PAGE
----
Fergus Auld, first secretary, Climate Change and Energy, in the British High Commission, India, speaks to Mario D' Souza about UK's national policy on climate change, and carbon capture and storage
Last Updated: Saturday 04 July 2015 | 02:57:02 AM
Could you describe your mandate?
A recent strategic priority of the uk government is building a low-carbon, high-growth economy. My work is to accelerate this transition, making sure we deal with the inevitable consequences of climate change.
In India, we are setting up a new joint climate change and energy unit focused on promoting low-carbon technology and supporting international negotiations on a post-2012 framework on climate change. I will be leading one team within that unit, to look at supporting the international climate change negotiations.Another task will be to try and build necessary consensus within India for an ambitious and equitable post-2012 climate change treaty.
What is the national policy of the UK?
A number of pieces of domestic legislation on climate change are being discussed. The climate change bill going through the houses of Parliament is the first attempt by a government, anywhere in the world, to legislate emission reduction targets. The targets are a 26 to 32 per cent reduction in emissions on a 1990 baseline by 2020, and a 60 per cent reduction by 2050. The 60 per cent target is currently being reviewed. We have also set up a climate change committee which will make a series of recommendations about how to achieve the target.
Your comments to the Carbon Trust study that implies consumption, and not production, drives climate change
You can't have production without consumption. So it is absolutely right to consider both supply-side and demand-side solutions to tackle the challenge.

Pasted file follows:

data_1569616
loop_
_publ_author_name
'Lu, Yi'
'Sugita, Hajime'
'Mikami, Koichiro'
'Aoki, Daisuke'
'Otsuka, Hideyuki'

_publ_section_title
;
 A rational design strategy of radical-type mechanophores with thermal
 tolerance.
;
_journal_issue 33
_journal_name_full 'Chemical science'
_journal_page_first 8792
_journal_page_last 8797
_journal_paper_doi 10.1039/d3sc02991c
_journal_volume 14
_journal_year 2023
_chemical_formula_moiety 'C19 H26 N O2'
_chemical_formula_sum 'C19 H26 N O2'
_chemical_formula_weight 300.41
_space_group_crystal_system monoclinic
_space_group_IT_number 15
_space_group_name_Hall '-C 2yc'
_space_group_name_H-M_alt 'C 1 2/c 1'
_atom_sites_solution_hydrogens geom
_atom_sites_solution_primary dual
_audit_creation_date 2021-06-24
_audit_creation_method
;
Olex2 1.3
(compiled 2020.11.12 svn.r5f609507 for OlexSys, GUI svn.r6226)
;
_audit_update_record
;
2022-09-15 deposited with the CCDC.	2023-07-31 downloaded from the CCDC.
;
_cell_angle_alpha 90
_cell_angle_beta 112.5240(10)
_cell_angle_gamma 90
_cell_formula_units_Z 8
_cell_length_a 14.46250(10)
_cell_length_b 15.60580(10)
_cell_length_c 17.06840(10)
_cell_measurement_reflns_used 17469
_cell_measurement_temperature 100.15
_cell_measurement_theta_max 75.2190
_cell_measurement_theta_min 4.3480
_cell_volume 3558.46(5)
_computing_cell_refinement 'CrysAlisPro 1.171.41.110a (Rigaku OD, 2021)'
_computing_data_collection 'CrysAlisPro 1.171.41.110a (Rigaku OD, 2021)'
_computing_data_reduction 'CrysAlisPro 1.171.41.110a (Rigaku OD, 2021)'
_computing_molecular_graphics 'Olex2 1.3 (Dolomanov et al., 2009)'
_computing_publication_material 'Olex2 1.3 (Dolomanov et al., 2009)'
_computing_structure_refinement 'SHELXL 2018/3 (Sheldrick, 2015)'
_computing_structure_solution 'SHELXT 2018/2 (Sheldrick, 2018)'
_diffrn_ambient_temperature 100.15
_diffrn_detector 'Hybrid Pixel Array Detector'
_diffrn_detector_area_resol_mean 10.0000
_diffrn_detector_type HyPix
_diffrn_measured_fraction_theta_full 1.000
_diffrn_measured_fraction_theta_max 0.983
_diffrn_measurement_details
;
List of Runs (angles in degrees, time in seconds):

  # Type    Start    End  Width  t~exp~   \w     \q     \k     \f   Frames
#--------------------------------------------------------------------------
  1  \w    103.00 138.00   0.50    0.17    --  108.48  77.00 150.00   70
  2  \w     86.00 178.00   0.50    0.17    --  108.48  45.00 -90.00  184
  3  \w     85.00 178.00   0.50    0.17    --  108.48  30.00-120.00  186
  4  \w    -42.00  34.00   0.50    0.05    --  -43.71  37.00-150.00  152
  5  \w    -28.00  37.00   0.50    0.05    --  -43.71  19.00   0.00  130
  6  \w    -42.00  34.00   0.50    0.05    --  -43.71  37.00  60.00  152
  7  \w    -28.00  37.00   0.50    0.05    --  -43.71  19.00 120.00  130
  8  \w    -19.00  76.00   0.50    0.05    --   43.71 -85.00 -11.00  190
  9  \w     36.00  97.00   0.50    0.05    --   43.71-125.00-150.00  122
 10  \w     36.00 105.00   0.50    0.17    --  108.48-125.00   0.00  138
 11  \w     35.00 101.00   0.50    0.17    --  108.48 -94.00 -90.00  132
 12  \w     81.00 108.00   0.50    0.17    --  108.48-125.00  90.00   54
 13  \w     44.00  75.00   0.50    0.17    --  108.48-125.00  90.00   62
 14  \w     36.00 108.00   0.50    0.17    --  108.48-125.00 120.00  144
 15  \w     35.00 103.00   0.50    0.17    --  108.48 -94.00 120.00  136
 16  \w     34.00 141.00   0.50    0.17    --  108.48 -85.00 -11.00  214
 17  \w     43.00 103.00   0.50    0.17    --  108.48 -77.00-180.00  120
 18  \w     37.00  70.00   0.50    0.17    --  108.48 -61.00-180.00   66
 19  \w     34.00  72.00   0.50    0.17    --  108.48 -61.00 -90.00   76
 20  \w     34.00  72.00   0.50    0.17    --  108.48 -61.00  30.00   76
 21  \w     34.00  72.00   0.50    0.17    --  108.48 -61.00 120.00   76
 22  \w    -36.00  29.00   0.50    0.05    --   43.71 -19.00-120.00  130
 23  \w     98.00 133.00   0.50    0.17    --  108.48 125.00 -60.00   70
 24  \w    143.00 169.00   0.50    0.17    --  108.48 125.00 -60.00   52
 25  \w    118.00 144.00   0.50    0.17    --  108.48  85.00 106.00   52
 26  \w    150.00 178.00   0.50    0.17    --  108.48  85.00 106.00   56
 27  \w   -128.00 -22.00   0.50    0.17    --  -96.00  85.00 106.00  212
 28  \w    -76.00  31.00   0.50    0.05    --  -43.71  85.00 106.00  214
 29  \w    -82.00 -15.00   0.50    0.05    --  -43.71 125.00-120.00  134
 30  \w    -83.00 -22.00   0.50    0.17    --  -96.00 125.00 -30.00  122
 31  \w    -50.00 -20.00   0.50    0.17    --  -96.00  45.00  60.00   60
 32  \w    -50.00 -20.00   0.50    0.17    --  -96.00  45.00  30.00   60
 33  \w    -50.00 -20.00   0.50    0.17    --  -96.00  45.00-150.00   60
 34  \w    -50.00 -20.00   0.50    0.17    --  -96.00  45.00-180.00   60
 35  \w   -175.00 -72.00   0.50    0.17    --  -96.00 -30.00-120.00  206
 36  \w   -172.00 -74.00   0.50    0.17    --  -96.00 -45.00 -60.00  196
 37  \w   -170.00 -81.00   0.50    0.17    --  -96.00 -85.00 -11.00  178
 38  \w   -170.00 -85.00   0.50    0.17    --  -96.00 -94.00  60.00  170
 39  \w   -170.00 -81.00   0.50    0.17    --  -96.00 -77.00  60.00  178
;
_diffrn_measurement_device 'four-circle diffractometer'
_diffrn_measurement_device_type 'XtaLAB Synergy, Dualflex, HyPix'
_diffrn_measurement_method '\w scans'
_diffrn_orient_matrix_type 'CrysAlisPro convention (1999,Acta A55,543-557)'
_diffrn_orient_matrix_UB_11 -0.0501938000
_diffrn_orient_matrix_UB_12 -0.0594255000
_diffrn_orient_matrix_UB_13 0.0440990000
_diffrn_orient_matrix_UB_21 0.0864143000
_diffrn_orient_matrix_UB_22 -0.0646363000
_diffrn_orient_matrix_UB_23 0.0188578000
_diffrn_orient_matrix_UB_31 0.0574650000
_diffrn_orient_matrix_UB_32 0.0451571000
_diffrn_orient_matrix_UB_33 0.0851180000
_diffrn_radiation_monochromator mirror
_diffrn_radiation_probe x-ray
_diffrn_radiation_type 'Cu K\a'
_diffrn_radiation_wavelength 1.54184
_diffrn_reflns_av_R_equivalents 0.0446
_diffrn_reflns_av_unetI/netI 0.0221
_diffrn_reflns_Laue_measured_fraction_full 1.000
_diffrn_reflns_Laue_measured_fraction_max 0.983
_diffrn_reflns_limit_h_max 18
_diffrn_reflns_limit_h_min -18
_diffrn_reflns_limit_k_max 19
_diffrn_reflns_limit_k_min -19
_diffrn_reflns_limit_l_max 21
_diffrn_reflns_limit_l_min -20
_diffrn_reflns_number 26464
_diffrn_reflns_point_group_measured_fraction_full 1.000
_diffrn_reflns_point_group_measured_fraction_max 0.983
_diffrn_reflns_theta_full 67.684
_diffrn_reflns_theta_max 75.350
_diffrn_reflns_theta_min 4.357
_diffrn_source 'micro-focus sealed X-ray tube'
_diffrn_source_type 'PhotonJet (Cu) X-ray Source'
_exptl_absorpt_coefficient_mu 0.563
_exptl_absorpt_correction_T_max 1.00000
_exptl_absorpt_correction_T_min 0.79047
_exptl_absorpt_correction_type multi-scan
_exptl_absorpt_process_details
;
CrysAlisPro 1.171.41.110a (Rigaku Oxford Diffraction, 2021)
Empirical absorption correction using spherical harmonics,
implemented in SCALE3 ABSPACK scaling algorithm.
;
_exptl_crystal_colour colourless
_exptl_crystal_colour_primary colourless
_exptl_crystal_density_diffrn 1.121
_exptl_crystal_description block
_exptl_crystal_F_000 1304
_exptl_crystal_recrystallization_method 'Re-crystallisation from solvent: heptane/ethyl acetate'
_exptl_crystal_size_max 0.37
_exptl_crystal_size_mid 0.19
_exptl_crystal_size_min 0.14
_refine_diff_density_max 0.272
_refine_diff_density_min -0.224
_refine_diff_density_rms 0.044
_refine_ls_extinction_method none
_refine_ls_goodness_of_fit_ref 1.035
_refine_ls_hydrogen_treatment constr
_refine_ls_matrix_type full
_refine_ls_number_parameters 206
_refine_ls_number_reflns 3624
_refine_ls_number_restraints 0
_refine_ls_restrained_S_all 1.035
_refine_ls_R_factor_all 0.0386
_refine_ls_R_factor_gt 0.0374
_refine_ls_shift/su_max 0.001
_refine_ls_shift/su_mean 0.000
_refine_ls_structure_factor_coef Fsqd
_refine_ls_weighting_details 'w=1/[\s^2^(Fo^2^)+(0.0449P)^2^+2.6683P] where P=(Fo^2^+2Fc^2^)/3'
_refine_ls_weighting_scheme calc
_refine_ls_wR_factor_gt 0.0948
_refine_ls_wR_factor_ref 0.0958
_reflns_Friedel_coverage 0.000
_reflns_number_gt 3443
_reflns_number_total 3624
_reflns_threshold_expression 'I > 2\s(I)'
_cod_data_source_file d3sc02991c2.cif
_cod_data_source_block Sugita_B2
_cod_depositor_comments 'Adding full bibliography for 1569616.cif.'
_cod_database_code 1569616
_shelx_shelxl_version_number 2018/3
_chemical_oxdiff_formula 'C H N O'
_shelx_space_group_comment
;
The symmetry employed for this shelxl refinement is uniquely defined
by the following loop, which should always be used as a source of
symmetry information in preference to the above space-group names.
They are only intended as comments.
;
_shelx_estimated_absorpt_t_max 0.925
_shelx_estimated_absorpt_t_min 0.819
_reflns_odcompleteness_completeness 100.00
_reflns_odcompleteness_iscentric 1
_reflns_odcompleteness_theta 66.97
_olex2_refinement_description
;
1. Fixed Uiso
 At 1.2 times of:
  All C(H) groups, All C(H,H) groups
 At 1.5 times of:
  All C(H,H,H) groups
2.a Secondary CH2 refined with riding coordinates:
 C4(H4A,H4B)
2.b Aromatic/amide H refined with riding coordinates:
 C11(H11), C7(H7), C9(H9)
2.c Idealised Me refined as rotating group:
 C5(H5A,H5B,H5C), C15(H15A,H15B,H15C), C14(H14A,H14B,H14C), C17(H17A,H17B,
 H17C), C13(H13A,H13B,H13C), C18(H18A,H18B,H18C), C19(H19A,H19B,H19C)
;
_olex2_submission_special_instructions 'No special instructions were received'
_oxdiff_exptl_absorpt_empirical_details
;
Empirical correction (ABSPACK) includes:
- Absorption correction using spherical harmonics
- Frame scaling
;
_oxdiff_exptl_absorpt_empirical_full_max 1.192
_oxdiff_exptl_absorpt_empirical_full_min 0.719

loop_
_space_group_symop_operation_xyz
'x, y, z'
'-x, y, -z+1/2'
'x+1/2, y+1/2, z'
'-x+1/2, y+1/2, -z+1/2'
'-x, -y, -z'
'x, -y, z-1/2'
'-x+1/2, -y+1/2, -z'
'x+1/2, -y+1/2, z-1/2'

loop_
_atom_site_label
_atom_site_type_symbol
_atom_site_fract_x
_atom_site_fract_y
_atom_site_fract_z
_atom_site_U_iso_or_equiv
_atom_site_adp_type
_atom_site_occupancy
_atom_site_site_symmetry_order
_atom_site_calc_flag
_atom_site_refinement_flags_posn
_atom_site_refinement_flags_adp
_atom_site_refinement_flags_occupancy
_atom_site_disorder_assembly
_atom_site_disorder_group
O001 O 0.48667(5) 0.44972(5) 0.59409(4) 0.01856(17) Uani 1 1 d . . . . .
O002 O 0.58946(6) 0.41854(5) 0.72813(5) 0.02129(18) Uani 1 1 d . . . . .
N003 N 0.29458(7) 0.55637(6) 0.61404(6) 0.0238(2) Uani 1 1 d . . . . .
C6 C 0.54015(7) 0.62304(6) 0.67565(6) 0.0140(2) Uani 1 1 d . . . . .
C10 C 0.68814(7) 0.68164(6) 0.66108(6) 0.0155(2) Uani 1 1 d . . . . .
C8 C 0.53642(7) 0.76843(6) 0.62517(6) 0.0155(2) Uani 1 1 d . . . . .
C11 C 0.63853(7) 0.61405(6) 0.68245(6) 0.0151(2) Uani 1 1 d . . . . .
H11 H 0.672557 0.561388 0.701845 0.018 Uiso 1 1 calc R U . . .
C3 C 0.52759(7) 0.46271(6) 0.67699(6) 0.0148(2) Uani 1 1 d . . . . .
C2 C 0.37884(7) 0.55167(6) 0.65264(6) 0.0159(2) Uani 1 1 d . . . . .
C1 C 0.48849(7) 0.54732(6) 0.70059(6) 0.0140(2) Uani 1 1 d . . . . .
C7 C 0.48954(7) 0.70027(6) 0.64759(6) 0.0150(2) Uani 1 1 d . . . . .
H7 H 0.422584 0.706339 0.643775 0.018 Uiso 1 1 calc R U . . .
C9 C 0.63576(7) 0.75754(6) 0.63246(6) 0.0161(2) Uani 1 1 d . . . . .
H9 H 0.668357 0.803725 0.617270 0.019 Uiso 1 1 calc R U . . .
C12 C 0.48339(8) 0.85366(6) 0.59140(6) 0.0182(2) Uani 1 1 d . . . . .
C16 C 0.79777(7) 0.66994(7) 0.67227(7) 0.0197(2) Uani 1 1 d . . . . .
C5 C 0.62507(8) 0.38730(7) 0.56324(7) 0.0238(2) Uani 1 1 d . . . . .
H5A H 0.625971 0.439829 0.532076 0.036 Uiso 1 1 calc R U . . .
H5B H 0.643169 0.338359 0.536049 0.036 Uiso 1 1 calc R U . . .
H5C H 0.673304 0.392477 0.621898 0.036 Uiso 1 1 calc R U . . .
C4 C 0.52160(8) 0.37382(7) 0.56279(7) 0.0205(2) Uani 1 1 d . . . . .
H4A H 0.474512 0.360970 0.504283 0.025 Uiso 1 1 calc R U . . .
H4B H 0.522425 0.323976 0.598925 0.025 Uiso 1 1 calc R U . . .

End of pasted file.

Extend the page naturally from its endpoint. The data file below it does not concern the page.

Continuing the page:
We have to reduce energy demand in industrial processes as well as at the household or personal level. But if you are looking at how to most efficiently make emission reductions, then looking at the end-point or consumer level is essential. It's important for us to see that a low-carbon lifestyle becomes the aspiration, rather than a high-consumption lifestyle. We already see that in some broad social trends in the uk and in Europe--I'm sure in India as well. We need to educate people about where the energy or the carbon they expend is coming from, so that they can make important choices about their lifestyles.
Where does carbon capture and storage-(CCS)-technology come into the whole picture?
Recent studies like that of the International Energy Agency show the growth in emissions will come from fossil fuel-fired power stations, particularly the carbon-intensive coal ones, in India, China, us, Germany, Poland, South Africa and in lots of the world's biggest economies. Any government or business considering a fuel source is going to be thinking about the price, availability and carbon footprint of that fuel source. In a situation where coal is a necessary strategic choice, our only option is to take the carbon out of that coal-fired power generation. So while India is looking at building nine new ultra-mega power plants, we have to see if we can assist in making sure that decisions are not taken now which will lock in carbon for the whole lifecycle of those power plants. That is why we are looking at what needs to be done to make those power plants fitted to capture co2 now. We realize there are a number of questions that key actors in India have about the technology. Let's try and address them, but also not shut out ccs.
In the uk, we are hoping we will be able to move quickly to commercial deployment of the technology. Then we will be able to work with countries like India and share the lessons we have learnt. I recognize that there is a lively debate around the issue and we in the British High Commission can provide inputs to it, but that is a discussion that has to be ultimately be taken by all the key stakeholders within India. It is not for the British government or any government to prescribe correct options.
But why put in large sums of money on CCS, that depends on a polluting source, rather than on renewables like solar or wind?
It's a legitimate concern and it's shared by a number of people in the uk as well. Carbon capture and storage technology is one mitigation option but its potential to sequester co2 is pretty high. Even if we scale-up the use of renewable sources of energy enormously, we are going to be way short of making the reductions that we need.
According to the Intergovernmental Panel on Climate Change and the Stern review, we need to to reduce emissions globally in 10 to 15 years if we are to avoid dangerous climate change. If we don't have an answer for coal, we don't have an answer for the climate challenge. ccs and renewables should complement each other.
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